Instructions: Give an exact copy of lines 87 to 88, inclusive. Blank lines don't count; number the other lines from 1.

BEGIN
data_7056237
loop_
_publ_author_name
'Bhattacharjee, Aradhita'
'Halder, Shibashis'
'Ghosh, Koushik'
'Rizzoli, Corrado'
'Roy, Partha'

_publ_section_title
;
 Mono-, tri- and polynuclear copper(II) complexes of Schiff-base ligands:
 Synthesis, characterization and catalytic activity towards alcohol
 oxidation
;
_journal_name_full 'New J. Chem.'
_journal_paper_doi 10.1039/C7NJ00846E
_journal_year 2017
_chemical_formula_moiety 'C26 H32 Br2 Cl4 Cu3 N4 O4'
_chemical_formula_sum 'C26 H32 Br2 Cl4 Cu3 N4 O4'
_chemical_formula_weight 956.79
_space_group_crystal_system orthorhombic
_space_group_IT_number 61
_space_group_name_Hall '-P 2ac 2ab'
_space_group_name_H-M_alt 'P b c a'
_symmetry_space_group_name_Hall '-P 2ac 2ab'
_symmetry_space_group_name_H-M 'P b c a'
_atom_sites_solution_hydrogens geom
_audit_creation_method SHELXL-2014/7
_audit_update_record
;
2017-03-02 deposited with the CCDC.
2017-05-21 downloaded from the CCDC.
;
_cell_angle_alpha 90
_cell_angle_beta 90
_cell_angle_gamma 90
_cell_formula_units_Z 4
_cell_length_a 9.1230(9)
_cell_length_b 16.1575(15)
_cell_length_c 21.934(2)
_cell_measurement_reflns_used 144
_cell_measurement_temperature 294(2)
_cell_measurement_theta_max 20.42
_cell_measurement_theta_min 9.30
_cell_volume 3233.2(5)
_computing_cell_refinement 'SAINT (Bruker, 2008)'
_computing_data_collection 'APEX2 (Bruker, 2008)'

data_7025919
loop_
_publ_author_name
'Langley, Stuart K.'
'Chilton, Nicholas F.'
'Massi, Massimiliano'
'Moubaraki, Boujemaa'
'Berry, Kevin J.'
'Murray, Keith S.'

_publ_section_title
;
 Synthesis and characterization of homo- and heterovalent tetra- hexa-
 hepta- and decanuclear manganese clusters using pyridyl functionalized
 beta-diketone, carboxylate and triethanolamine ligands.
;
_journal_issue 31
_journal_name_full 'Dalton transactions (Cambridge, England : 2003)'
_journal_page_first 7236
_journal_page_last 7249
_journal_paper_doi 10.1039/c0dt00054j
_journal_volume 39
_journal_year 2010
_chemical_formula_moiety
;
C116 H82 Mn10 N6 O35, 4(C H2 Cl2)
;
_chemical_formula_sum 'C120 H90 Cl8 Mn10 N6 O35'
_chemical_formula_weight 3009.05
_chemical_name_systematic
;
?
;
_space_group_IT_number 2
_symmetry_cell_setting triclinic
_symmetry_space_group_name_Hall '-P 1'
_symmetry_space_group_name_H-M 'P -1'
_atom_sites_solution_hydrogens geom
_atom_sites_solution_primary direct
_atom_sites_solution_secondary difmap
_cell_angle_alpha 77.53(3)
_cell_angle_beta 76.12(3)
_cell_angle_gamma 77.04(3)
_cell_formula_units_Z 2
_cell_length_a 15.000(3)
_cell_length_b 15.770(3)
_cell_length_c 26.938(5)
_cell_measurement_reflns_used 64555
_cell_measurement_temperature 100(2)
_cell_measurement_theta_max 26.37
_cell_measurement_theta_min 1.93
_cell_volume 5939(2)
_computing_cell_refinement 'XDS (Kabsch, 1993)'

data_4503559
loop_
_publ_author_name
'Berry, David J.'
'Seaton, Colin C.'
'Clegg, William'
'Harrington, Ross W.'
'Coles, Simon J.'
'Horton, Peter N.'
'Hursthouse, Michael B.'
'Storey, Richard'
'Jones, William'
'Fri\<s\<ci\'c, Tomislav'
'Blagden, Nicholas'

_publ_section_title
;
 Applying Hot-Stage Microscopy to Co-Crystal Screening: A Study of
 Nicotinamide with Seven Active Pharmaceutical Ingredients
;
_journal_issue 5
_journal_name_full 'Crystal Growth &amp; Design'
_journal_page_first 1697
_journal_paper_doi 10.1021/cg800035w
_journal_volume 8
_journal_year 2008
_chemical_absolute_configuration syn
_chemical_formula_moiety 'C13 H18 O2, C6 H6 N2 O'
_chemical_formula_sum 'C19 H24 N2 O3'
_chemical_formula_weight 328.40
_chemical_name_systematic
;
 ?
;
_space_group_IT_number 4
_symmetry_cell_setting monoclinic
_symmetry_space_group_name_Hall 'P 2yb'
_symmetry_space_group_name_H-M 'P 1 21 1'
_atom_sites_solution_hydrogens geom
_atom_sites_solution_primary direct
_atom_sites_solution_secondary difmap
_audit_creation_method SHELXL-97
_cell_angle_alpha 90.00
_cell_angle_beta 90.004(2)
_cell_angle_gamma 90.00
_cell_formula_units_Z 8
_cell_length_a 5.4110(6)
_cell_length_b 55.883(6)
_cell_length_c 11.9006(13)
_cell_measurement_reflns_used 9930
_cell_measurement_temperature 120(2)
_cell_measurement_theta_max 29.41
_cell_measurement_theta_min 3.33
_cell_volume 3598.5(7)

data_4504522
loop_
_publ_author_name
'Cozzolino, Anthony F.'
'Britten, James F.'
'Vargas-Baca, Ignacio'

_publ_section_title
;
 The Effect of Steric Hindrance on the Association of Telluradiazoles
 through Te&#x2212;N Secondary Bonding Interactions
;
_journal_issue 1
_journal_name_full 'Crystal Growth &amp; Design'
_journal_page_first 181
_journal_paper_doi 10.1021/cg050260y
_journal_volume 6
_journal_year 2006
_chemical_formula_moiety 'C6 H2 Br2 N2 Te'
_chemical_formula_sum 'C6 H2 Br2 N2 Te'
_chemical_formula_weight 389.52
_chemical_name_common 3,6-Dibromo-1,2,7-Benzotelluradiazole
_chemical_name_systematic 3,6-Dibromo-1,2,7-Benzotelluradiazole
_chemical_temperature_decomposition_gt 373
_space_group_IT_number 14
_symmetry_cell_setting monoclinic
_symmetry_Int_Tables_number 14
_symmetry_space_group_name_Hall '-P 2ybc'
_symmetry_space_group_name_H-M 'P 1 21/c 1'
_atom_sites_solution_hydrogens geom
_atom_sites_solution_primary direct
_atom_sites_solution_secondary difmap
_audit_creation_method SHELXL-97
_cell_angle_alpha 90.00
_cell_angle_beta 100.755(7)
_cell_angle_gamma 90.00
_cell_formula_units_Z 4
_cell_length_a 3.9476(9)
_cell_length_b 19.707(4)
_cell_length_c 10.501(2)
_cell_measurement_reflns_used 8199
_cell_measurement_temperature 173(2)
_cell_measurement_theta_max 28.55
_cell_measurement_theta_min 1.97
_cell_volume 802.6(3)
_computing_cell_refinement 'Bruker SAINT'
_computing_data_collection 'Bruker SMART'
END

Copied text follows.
_cell_angle_alpha 77.53(3)
_cell_angle_beta 76.12(3)